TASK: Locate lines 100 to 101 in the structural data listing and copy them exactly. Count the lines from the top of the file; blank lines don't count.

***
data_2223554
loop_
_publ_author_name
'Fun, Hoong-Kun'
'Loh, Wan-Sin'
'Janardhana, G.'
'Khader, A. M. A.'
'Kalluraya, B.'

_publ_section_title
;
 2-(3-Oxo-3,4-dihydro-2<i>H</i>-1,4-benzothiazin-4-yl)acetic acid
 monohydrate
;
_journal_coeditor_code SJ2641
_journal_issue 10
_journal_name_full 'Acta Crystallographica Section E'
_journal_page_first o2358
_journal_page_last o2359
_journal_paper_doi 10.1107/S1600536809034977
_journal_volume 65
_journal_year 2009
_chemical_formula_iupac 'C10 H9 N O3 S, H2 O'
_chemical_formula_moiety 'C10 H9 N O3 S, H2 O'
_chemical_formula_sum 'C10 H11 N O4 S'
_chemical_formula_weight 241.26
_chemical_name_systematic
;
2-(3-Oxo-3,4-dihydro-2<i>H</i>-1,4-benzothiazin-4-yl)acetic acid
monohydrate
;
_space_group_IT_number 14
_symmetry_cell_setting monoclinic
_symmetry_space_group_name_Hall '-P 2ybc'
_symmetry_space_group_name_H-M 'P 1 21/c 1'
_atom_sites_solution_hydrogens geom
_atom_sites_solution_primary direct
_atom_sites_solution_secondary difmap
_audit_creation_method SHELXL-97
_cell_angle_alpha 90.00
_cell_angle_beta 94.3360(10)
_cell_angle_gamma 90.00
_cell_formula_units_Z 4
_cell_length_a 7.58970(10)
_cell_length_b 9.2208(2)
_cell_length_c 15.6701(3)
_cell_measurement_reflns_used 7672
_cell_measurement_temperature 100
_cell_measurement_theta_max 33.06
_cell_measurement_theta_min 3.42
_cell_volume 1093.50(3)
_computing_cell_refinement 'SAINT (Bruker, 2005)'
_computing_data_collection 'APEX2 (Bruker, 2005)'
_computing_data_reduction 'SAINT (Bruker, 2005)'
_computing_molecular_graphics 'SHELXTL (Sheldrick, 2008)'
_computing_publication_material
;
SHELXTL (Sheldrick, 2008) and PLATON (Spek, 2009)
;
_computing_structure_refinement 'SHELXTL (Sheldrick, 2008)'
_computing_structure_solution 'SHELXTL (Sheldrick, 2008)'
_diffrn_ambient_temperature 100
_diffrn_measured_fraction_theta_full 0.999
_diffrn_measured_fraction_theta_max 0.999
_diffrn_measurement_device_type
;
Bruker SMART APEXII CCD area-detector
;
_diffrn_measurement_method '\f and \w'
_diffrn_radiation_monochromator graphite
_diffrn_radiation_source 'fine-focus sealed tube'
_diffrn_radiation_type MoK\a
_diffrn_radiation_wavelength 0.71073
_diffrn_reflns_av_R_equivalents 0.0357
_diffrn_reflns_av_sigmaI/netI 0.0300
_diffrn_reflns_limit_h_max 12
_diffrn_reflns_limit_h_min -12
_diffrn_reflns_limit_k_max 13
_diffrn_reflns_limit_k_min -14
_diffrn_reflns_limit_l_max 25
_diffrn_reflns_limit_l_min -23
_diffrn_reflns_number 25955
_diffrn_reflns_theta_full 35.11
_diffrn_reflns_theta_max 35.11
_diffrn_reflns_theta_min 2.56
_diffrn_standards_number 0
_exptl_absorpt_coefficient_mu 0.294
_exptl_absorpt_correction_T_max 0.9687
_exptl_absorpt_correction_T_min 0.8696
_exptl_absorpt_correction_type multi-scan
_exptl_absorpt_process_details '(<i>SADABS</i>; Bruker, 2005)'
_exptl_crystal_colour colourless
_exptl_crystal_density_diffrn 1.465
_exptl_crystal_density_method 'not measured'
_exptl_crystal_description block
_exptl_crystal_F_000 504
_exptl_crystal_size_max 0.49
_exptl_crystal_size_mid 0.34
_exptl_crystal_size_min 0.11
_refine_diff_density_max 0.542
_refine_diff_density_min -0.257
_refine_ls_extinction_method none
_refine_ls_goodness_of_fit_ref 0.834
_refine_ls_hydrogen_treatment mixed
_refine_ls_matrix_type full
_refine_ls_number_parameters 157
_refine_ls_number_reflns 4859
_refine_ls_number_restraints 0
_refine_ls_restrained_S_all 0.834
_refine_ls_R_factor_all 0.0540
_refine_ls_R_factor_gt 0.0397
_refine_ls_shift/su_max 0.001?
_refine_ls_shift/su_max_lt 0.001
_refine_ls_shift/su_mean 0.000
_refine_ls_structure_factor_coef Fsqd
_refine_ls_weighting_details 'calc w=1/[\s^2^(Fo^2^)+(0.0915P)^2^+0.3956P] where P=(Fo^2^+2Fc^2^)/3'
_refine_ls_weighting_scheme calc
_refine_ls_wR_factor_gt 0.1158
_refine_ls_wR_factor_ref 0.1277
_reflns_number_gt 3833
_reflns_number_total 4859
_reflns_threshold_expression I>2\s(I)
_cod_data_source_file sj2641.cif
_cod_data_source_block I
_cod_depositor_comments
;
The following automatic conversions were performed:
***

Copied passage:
_refine_diff_density_min -0.257
_refine_ls_extinction_method none